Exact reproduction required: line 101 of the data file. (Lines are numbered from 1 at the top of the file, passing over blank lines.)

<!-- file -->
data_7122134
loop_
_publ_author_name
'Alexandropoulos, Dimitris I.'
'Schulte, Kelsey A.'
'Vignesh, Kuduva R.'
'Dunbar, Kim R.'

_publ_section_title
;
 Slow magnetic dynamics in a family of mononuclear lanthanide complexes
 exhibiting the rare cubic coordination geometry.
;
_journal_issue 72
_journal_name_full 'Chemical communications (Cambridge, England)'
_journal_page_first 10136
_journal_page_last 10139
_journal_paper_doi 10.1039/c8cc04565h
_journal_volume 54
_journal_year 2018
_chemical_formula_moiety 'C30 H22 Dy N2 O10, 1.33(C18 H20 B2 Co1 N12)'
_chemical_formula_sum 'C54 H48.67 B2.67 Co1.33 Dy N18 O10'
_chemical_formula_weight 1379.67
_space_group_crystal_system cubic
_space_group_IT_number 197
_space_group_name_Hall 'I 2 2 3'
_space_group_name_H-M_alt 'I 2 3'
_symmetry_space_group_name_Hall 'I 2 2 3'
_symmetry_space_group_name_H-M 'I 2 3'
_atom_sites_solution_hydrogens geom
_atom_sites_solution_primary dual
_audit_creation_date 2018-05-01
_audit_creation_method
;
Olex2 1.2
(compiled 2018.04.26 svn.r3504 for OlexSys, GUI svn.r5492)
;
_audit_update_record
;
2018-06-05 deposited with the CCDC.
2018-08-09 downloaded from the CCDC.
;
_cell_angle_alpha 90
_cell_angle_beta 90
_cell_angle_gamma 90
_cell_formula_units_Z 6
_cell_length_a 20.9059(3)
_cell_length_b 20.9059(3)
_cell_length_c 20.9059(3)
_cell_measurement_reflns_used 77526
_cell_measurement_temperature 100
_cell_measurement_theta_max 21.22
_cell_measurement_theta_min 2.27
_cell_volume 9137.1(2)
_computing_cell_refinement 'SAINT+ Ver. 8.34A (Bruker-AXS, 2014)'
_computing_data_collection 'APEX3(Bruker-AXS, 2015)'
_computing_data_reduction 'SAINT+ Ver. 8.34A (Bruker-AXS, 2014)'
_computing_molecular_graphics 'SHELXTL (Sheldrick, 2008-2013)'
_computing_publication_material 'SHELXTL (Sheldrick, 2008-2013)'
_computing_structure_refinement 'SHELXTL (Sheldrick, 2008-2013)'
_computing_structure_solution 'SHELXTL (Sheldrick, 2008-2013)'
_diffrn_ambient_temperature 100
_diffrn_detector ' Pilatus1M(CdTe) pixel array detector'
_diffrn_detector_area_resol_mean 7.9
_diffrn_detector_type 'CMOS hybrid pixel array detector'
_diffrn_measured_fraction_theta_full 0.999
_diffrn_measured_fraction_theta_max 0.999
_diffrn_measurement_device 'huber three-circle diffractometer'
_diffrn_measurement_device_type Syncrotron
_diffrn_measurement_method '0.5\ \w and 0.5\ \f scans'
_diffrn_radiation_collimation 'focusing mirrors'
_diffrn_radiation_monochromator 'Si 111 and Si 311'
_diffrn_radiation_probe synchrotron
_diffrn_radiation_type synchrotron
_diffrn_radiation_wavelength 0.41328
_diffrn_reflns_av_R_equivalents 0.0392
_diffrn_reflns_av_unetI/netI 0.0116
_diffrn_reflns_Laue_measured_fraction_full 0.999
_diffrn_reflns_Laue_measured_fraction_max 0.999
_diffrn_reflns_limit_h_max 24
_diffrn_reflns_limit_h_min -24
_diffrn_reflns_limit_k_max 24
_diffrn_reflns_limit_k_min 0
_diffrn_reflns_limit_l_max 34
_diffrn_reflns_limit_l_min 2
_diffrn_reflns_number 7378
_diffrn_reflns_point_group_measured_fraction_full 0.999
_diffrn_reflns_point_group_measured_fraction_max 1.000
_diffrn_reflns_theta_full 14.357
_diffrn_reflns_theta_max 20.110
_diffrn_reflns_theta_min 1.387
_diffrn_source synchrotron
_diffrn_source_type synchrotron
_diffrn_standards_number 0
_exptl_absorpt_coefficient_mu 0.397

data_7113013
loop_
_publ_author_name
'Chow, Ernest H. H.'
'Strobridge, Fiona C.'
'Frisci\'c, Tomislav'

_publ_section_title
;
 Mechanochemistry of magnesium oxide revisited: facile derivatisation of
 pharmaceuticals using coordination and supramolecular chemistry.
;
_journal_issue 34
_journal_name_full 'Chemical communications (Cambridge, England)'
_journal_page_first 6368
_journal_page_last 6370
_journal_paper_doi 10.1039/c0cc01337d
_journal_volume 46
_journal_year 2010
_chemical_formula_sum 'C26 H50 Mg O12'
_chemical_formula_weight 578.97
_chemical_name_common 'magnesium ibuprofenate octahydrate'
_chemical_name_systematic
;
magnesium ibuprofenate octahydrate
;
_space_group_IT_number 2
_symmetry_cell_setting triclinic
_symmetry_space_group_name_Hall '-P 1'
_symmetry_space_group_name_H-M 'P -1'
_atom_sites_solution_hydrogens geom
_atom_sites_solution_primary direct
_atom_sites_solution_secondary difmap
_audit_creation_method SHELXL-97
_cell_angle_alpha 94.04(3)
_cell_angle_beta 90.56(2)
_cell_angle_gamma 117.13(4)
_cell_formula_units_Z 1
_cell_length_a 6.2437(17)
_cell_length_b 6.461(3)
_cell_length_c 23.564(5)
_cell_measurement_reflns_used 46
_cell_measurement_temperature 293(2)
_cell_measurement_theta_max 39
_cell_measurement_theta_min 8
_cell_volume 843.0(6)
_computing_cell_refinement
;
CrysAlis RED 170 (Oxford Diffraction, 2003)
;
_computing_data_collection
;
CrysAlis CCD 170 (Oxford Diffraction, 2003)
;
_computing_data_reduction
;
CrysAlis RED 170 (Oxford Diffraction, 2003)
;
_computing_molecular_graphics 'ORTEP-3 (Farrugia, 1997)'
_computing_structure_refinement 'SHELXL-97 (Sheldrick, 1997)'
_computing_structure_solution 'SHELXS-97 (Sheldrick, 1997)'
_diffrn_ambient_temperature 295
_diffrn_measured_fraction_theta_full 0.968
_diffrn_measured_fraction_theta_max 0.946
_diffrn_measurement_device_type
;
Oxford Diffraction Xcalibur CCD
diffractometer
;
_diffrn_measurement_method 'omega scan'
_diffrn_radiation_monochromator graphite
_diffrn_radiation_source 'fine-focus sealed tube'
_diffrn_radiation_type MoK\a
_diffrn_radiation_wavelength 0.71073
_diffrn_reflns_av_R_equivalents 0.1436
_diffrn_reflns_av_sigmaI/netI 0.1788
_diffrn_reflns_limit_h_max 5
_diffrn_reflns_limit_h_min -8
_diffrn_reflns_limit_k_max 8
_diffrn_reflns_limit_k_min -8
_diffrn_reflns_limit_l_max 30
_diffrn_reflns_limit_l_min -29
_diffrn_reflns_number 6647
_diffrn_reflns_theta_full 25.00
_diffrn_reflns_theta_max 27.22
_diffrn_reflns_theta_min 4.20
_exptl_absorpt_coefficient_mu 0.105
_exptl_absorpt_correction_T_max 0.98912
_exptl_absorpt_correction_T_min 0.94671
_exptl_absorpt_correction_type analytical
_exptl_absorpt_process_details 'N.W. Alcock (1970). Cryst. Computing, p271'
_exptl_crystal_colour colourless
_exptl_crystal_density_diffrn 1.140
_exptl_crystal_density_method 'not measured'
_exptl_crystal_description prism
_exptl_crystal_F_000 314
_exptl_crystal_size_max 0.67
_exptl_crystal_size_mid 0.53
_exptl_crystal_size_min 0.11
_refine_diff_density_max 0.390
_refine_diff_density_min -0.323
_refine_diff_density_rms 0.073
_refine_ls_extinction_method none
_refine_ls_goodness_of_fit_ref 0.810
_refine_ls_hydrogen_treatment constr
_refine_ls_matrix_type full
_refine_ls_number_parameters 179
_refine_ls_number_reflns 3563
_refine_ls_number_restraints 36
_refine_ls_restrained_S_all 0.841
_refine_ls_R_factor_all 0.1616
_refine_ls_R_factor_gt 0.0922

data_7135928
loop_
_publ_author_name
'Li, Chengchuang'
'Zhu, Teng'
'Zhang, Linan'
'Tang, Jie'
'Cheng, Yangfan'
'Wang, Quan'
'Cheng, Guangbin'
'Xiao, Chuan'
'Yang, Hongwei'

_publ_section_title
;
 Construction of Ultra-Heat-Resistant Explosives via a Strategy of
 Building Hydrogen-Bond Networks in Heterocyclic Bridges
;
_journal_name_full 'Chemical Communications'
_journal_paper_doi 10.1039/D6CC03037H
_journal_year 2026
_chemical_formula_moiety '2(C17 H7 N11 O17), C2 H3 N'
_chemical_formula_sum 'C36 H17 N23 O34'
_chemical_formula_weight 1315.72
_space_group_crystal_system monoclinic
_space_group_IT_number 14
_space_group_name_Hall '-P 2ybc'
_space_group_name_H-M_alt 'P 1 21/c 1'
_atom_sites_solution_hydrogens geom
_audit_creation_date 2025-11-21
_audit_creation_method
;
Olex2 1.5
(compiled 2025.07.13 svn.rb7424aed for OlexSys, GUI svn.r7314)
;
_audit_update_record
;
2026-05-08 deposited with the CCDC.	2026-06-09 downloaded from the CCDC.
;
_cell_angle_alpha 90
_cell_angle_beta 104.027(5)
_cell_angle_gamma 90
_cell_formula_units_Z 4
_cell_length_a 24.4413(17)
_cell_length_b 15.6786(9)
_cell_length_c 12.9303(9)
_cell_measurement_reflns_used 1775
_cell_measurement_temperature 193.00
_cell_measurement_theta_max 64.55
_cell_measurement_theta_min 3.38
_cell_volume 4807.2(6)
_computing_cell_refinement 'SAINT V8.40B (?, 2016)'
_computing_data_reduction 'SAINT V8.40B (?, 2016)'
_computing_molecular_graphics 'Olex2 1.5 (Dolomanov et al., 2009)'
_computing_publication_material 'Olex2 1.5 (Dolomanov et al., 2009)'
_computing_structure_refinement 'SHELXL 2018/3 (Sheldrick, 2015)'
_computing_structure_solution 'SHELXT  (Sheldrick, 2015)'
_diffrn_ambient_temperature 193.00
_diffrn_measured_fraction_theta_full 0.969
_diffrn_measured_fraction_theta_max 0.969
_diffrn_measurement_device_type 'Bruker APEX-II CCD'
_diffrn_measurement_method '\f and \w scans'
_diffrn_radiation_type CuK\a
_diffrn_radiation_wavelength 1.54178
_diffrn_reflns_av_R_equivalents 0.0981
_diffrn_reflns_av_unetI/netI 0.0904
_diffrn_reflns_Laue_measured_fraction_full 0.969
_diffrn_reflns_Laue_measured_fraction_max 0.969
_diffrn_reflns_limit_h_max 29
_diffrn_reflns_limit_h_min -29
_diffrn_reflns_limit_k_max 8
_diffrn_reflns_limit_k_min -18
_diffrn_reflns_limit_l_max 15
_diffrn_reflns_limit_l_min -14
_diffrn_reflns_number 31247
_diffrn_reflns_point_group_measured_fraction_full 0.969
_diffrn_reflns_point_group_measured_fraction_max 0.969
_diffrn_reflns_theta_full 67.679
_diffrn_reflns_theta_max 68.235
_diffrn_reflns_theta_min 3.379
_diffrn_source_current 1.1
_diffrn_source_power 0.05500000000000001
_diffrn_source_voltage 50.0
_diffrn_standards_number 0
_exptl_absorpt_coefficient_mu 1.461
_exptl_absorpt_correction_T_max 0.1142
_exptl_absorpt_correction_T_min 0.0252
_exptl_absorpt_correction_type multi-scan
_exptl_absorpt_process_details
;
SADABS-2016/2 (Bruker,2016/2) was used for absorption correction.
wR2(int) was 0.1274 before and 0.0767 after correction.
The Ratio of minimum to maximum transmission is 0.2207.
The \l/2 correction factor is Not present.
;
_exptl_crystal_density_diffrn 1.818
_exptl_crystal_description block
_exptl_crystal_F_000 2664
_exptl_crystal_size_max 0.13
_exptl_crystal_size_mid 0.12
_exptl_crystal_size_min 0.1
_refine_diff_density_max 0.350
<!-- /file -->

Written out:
_publ_section_title